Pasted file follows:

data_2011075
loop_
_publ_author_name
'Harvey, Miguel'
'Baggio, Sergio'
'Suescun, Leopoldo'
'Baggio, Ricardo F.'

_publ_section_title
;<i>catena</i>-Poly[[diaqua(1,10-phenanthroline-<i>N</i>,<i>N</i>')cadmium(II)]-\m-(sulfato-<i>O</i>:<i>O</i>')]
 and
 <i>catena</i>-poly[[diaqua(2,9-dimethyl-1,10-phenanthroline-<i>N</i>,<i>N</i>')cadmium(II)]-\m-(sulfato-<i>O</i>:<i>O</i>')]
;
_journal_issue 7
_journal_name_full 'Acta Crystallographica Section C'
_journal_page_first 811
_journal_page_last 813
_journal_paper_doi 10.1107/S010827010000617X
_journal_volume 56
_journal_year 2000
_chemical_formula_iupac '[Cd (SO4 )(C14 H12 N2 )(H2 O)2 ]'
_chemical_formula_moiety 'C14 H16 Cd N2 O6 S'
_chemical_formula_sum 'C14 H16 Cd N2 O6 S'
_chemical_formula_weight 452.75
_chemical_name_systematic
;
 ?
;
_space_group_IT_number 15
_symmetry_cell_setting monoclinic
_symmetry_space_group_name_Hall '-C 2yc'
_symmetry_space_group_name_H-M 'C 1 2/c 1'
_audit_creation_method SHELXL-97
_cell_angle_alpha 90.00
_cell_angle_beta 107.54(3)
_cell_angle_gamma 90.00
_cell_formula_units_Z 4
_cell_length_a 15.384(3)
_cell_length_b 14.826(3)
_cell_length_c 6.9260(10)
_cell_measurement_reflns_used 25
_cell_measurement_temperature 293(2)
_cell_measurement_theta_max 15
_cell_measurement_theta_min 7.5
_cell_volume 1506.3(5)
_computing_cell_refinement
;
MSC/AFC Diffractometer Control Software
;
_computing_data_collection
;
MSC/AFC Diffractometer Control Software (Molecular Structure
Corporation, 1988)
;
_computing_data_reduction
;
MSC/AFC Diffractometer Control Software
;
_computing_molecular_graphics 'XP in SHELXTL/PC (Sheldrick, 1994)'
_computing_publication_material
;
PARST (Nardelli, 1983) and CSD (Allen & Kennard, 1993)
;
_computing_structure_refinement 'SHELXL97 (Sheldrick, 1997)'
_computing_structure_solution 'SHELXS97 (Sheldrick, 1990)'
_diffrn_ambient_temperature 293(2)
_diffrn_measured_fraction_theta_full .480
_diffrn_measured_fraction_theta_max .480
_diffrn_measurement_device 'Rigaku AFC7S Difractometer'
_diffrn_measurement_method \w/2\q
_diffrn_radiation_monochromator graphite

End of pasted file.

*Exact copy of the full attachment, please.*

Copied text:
data_2011075
loop_
_publ_author_name
'Harvey, Miguel'
'Baggio, Sergio'
'Suescun, Leopoldo'
'Baggio, Ricardo F.'

_publ_section_title
;<i>catena</i>-Poly[[diaqua(1,10-phenanthroline-<i>N</i>,<i>N</i>')cadmium(II)]-\m-(sulfato-<i>O</i>:<i>O</i>')]
 and
 <i>catena</i>-poly[[diaqua(2,9-dimethyl-1,10-phenanthroline-<i>N</i>,<i>N</i>')cadmium(II)]-\m-(sulfato-<i>O</i>:<i>O</i>')]
;
_journal_issue 7
_journal_name_full 'Acta Crystallographica Section C'
_journal_page_first 811
_journal_page_last 813
_journal_paper_doi 10.1107/S010827010000617X
_journal_volume 56
_journal_year 2000
_chemical_formula_iupac '[Cd (SO4 )(C14 H12 N2 )(H2 O)2 ]'
_chemical_formula_moiety 'C14 H16 Cd N2 O6 S'
_chemical_formula_sum 'C14 H16 Cd N2 O6 S'
_chemical_formula_weight 452.75
_chemical_name_systematic
;
 ?
;
_space_group_IT_number 15
_symmetry_cell_setting monoclinic
_symmetry_space_group_name_Hall '-C 2yc'
_symmetry_space_group_name_H-M 'C 1 2/c 1'
_audit_creation_method SHELXL-97
_cell_angle_alpha 90.00
_cell_angle_beta 107.54(3)
_cell_angle_gamma 90.00
_cell_formula_units_Z 4
_cell_length_a 15.384(3)
_cell_length_b 14.826(3)
_cell_length_c 6.9260(10)
_cell_measurement_reflns_used 25
_cell_measurement_temperature 293(2)
_cell_measurement_theta_max 15
_cell_measurement_theta_min 7.5
_cell_volume 1506.3(5)
_computing_cell_refinement
;
MSC/AFC Diffractometer Control Software
;
_computing_data_collection
;
MSC/AFC Diffractometer Control Software (Molecular Structure
Corporation, 1988)
;
_computing_data_reduction
;
MSC/AFC Diffractometer Control Software
;
_computing_molecular_graphics 'XP in SHELXTL/PC (Sheldrick, 1994)'
_computing_publication_material
;
PARST (Nardelli, 1983) and CSD (Allen & Kennard, 1993)
;
_computing_structure_refinement 'SHELXL97 (Sheldrick, 1997)'
_computing_structure_solution 'SHELXS97 (Sheldrick, 1990)'
_diffrn_ambient_temperature 293(2)
_diffrn_measured_fraction_theta_full .480
_diffrn_measured_fraction_theta_max .480
_diffrn_measurement_device 'Rigaku AFC7S Difractometer'
_diffrn_measurement_method \w/2\q
_diffrn_radiation_monochromator graphite